Labor & Workforce
Automation Fears Force Retraining in New York, Nationwide: Rapid changes in automation and technology are leading workers on New York's Long Island and nationwide to retrain for new careers. A Pew Research Center study published last year found that 6 percent of U.S. adults had lost a job or had their wages or hours reduced because their employer replaced elements of their position with a machine, robot or computer program. Workers ages 18 to 24 experienced the biggest disruptions, with 13 percent saying their jobs had been affected. (Gov Tech)
Treasury Fintech Report Recommendations Could Change Banking As We Know It: On February 3, 2017, President Trump issued Executive Order 13772 (EO), stating that “It shall be the policy of my Administration to regulate the United States financial system in a manner consistent with the following principles of regulation, which shall be known as the Core Principles.” The EO directed the Treasury Secretary to report to the President with regard to the extent existing laws, regulations, guidance, and other government policies promote those Core Principles. As mandated in the EO, Treasury issued the fourth and final report titled, “A Financial System That Creates Economic Opportunities Nonbank Financials, Fintech, and Innovation” (Report). This Report, and its recommendations if implemented, will markedly change the way banking will be done in the United States. In the Report, Treasury makes four recommendations which are designed to 1) streamline the regulatory environment to foster innovation across business models; 2) modernize activity specific regulations; 3) facilitate experimentation; and 4) embrace the efficient and responsible use of consumer financial data and competitive technologies. (Clark Hill Insight)
Department of Energy Announces $10 Million for Earth System Model Development and Analysis: The U.S. Department of Energy announced $10 million in funding for 13 projects aimed at further enhancing one of the world’s most sophisticated computer models for understanding weather and climate patterns. The new projects are aimed at improving representation of oceans, atmosphere, and clouds, as well as simulation of extreme weather events such as intense precipitation, tropical cyclones, and monsoons. There is also a focus on longer-term processes, such as the so-called Pacific Decadal Oscillation, a recurring pattern of ocean and atmosphere interaction that occurs over decades in the Pacific. (DoE Press Release)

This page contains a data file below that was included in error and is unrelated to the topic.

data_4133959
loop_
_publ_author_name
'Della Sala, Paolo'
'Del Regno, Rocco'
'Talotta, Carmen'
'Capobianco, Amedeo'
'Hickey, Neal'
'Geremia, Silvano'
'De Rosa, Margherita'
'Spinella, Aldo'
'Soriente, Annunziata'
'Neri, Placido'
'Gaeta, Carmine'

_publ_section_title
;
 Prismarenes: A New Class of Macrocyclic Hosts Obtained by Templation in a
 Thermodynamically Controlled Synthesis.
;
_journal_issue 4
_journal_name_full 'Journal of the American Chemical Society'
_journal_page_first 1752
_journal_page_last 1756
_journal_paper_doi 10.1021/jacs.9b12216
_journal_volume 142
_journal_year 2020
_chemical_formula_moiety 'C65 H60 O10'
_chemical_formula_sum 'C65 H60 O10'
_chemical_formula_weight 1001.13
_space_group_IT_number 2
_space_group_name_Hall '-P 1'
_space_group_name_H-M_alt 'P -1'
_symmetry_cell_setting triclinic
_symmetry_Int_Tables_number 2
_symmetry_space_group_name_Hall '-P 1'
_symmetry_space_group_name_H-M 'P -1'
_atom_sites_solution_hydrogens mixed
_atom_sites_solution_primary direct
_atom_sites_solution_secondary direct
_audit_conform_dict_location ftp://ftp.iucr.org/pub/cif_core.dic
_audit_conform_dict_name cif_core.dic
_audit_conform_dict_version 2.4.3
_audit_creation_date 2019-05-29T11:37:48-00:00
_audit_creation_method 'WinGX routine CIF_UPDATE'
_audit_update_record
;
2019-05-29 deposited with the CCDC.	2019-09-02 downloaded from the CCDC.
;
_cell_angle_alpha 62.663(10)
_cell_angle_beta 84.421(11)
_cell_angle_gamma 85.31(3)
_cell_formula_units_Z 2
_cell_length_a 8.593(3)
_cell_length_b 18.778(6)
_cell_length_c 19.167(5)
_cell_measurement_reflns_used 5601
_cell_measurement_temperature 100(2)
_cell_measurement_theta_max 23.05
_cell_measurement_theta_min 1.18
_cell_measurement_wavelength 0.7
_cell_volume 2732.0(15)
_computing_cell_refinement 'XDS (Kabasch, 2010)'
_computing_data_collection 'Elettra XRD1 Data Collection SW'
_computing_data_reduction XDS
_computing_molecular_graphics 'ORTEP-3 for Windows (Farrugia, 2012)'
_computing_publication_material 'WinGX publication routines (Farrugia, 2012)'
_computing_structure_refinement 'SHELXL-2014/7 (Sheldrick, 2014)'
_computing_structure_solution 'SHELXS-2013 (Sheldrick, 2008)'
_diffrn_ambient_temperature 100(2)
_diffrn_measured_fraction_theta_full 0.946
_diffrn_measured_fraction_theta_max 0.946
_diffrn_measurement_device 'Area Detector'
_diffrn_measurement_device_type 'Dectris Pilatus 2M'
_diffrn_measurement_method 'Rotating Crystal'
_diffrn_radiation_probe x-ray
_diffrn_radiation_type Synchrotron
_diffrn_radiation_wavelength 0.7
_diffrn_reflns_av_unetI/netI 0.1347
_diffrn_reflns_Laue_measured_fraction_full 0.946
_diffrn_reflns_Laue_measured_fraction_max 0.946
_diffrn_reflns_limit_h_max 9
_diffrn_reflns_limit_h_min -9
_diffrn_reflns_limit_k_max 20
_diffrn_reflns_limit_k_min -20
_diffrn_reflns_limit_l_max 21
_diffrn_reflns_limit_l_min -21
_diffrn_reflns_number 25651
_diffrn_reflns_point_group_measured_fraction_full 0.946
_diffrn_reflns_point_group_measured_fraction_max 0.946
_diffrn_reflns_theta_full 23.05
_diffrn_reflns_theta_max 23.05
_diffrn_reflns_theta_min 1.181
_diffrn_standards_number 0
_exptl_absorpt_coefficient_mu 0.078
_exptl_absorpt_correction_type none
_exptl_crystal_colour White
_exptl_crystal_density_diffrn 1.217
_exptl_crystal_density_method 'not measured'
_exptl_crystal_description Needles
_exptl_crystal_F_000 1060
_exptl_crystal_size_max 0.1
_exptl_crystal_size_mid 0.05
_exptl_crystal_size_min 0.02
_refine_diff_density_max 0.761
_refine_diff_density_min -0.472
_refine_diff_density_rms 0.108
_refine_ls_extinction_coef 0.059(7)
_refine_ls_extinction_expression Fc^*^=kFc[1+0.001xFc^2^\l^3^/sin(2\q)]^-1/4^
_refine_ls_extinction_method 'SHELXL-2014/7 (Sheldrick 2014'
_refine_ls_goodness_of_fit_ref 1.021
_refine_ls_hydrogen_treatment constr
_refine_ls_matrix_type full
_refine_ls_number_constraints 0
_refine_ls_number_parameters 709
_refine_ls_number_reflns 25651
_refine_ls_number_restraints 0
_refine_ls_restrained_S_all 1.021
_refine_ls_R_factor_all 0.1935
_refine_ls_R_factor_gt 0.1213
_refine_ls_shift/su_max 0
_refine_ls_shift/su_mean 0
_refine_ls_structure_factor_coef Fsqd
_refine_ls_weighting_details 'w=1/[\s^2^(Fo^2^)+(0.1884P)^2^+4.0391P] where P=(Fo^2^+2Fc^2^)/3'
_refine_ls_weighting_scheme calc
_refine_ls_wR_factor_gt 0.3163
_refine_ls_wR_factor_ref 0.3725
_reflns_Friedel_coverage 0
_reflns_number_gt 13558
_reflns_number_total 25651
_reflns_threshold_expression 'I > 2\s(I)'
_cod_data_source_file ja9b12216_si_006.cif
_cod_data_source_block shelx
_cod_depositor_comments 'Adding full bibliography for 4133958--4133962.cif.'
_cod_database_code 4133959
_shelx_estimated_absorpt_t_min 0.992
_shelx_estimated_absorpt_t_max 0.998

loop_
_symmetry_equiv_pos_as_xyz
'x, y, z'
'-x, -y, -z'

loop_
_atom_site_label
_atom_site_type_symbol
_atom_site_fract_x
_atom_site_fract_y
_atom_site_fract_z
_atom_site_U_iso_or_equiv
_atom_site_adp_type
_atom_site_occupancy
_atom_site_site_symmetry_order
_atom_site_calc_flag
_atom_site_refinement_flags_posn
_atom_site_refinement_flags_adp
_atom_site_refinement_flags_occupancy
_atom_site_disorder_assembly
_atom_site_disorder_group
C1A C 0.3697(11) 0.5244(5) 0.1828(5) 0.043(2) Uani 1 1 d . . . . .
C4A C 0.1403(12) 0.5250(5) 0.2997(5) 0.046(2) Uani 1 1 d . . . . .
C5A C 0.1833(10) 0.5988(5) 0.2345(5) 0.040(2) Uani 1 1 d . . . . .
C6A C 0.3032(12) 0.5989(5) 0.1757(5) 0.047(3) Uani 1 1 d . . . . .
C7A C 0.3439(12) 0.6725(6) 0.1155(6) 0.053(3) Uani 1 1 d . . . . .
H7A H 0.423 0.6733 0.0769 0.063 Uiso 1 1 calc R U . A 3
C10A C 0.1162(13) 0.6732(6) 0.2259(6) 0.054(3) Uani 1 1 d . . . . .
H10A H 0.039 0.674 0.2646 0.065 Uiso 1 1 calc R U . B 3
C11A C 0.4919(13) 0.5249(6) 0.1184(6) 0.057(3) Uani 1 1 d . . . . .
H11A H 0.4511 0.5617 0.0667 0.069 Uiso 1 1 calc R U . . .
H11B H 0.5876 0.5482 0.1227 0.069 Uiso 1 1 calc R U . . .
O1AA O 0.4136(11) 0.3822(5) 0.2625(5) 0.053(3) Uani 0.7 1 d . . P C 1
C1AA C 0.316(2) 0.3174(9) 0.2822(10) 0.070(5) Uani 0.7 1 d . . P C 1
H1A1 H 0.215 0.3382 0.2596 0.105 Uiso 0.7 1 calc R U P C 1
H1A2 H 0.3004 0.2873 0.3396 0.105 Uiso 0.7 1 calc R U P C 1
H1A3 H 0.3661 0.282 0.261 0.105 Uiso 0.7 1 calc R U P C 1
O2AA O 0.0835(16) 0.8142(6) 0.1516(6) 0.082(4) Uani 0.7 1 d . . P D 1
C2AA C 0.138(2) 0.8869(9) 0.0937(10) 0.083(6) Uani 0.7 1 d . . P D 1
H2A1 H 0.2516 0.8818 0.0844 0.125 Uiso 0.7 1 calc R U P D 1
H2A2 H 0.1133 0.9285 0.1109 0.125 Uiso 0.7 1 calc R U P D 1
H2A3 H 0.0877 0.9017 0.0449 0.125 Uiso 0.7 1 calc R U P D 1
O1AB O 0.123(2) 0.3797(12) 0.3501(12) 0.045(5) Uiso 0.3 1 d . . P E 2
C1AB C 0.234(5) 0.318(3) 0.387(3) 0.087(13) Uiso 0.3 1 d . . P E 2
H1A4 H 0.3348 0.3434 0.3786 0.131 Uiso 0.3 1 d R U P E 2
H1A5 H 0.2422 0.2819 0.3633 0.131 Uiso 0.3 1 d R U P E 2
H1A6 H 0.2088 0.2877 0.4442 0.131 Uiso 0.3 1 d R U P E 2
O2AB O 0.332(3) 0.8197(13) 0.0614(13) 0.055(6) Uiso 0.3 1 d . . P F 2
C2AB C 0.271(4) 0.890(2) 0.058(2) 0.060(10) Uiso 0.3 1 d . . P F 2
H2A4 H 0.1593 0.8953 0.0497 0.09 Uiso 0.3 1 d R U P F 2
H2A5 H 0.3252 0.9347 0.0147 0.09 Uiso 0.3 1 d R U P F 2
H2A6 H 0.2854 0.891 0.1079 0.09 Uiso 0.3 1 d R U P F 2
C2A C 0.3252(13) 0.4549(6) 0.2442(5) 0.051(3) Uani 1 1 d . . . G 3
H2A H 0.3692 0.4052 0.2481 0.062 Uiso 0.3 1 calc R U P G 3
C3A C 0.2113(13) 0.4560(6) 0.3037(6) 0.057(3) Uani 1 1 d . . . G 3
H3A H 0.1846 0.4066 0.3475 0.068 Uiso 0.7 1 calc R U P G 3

Space, NASA & NOAA
GAO Backs Use of Commercial Satellites to Host Military Payloads: The Pentagon should use commercial satellites as host platforms for military sensors and communications packages, says a new Government Accountability Office report released on Monday. GAO auditors investigated the pros and cons of “hosted payloads” and agreed with what private satellite operators have been saying for years: The military can save money and get capabilities on-orbit faster by hitching rides on commercial satellites. The industry has been building huge spacecraft that have extra carrying capacity, and hosting national security payloads is viewed as a profitable business that also helps the military fill a need. (Space News)
Cyber Command Chief Will Weigh in on Split from NSA: One of the most hotly contested debates surrounding the maturation of U.S. Cyber Command is its eventual split from the National Security Agency. Top officials have long maintained the so-called dual-hat relationship, where one leader oversees both organization, was temporary. But Cyber Command’s new leader, Gen. Paul Nakasone, has said he will re-examine the issue in an assessment to the Secretary of Defense and chairman of the Joint Chiefs of Staff within his first 90 days in charge. That 90 day mark falls on Aug. 2. A Cyber Command spokesman confirmed Nakasone is working on the report. Nakasone, who now also leads NSA, said during his confirmation hearings he did not have a strong feeling about the split. (Fifth Domain)